When selling on Amazon, there are several types of fees that sellers may encounter, which can vary depending on the selling plan, product category, fulfillment strategy, and other factors:
- Subscription Fees: Amazon offers two types of selling plans: Individual and Professional. In the US, individual sellers pay no monthly subscription fee but instead pay a $0.99 fee per item sold. Professional sellers pay a monthly subscription fee (usually $39.99) regardless of how many items they sell.
- Referral Fees: Sellers pay a referral fee on each item sold, which is a percentage of the total transaction amount (including the item price, shipping cost, and any gift-wrapping charges). The percentage varies by category, typically ranging from 6% to 45%, with most categories falling between 8% to 15%.
- Fulfillment Fees: If you use Amazon’s Fulfillment by Amazon (FBA) service, you will pay fulfillment fees based on the size and weight of the product. These fees cover the cost of storage, packing, and shipping. Sellers using Fulfillment by Merchant (FBM) handle shipping themselves but must still account for shipping costs, which may be covered by the buyer or the seller, depending on the seller’s shipping settings.
- Inventory Fees: FBA sellers also pay for inventory storage. Monthly inventory storage fees are charged based on the volume (in cubic feet) occupied by the inventory. There are also long-term storage fees for items in fulfillment centers for an extended period (over 365 days).
- Closing Fees: For media items (books, DVDs, music, etc.), Amazon charges a closing fee in addition to the referral fee.
- High-Volume Listing Fees: If you list a large number of SKUs on Amazon, you may be subject to high-volume listing fees, depending on how many of your listings are active and how many sell each month.
- Refund Administration Fees: If a customer returns an item, Amazon refunds the amount of the referral fee you paid, minus a refund administration fee.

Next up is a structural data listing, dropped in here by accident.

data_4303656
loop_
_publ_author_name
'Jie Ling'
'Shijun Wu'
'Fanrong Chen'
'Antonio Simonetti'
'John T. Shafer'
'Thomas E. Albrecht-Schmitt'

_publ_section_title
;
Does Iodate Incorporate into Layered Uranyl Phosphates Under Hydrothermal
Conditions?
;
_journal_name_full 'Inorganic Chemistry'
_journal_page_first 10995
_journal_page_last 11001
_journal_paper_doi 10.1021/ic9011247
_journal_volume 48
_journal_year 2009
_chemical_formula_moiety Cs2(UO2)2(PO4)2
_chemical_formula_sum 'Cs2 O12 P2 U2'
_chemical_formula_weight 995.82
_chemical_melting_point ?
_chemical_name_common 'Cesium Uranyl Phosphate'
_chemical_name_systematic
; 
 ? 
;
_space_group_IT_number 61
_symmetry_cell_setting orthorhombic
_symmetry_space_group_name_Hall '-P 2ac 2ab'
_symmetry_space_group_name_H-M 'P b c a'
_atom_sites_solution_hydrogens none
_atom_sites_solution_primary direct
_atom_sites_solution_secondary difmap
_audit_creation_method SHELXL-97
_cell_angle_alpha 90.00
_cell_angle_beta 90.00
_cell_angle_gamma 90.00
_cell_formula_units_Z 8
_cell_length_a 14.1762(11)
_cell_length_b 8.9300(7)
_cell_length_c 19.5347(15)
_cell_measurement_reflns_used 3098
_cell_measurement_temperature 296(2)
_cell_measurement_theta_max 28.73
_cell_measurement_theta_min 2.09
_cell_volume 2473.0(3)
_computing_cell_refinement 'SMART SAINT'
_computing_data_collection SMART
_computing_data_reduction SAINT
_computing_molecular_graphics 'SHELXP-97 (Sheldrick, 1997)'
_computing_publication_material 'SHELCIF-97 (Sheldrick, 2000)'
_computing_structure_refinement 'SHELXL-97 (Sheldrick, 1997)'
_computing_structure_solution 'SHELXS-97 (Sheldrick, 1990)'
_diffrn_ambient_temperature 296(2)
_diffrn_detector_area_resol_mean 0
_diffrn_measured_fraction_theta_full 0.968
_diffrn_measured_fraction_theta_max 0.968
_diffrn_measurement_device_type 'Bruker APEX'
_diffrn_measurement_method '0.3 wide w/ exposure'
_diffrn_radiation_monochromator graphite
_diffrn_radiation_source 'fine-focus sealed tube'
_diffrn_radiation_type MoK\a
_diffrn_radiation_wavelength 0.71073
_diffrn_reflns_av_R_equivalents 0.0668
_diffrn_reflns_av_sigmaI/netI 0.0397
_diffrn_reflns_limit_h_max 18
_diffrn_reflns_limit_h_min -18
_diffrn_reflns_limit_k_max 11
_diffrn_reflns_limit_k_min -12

- Additional Fees: Depending on your selling practices and account status, you may encounter additional fees. These can include fees for using Amazon advertising tools (like Sponsored Products or Sponsored Brands), rental book service fees, or fees for optional services like labeling or prep services for FBA inventory.
It’s important for Amazon sellers to familiarize themselves with the current fee structure relevant to their account and to regularly monitor their account for changes to Amazon’s fee policies. Fee structures are detailed in Amazon Seller Central and should be reviewed carefully to understand the full cost of selling on Amazon and to price products accordingly.
If perishable goods stored in an Amazon fulfillment center go past their expiry date, this situation is covered by Amazon’s FBA policies regarding unsellable inventory. Here’s what typically happens:
- Identified as Unsellable: Amazon regularly scans inventory for expiry dates. Items that are within a set time frame of their expiry date or past it are automatically identified as unsellable.
- Removal Required: Once inventory is identified as unsellable, Amazon requires sellers to submit a removal order to have the items returned to them or disposed of. If a removal order is not created by the seller within a specified time, Amazon may automatically dispose of the items.
- Disposal Fees: Sellers may be charged fees for the disposal or return of their unsellable inventory. These fees are typically less than the standard fulfillment fees but can add up if there is a significant amount of unsellable inventory.
- Inventory Management: It’s crucial for sellers to actively manage their perishable inventory on Amazon. This involves monitoring stock levels, sell-through rates, and expiration dates to reduce the risk of inventory becoming unsellable.
- Preventive Measures: Sellers dealing in perishable items should consider setting conservative restock levels, running promotions as expiry dates approach, or only sending limited quantities to Amazon’s fulfillment centers to reduce the risk of loss due to expiration.
Failing to adequately manage perishable goods can lead to financial loss due to waste, removal fees, and lost sales opportunities. Hence, it’s essential for sellers to have robust inventory management practices, especially for items with a limited shelf life.